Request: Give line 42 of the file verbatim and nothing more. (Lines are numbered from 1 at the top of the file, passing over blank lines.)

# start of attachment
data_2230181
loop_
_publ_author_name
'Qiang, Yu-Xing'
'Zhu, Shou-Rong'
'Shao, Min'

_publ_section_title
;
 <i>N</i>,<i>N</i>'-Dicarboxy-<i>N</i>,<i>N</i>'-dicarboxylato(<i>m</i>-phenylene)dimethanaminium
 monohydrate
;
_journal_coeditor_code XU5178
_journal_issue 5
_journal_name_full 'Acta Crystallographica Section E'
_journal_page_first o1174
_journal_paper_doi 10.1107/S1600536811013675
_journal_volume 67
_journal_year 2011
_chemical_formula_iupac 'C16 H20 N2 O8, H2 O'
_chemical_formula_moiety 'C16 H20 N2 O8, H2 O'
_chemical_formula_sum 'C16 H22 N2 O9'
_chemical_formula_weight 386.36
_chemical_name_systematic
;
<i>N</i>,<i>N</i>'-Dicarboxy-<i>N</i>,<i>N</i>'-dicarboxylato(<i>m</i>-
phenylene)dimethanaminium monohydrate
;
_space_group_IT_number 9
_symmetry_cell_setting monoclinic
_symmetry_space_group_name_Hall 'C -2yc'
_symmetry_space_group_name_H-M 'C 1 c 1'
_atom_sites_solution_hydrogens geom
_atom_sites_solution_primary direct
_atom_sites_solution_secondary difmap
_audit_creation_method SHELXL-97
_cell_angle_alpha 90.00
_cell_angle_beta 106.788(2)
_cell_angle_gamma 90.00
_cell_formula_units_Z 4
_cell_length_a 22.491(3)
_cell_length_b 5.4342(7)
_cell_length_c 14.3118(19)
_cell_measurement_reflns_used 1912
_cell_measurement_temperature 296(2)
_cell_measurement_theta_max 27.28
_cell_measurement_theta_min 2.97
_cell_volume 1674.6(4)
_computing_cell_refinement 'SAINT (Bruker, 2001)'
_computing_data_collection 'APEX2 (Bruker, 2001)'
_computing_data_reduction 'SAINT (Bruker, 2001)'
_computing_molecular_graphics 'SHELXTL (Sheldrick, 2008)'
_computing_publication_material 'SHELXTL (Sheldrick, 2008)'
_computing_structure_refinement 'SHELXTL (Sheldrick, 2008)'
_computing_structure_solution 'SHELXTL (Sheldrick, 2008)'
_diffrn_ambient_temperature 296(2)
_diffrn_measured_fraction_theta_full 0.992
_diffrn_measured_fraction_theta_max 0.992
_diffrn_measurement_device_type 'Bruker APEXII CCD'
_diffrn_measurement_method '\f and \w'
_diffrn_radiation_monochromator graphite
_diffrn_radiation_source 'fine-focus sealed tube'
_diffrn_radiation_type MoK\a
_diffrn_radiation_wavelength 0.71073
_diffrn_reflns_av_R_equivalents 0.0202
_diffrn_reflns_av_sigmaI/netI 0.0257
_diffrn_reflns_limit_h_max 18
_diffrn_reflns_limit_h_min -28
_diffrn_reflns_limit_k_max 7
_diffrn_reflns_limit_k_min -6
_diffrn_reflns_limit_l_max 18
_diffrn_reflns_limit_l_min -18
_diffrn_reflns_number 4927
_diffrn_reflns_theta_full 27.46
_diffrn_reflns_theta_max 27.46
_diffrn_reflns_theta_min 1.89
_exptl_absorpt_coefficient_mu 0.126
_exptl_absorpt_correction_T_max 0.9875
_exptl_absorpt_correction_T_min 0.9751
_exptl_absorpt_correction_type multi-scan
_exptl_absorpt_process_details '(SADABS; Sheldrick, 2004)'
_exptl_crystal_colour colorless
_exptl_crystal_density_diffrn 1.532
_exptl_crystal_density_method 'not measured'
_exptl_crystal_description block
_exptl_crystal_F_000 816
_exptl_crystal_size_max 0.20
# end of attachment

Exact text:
_cell_length_c 14.3118(19)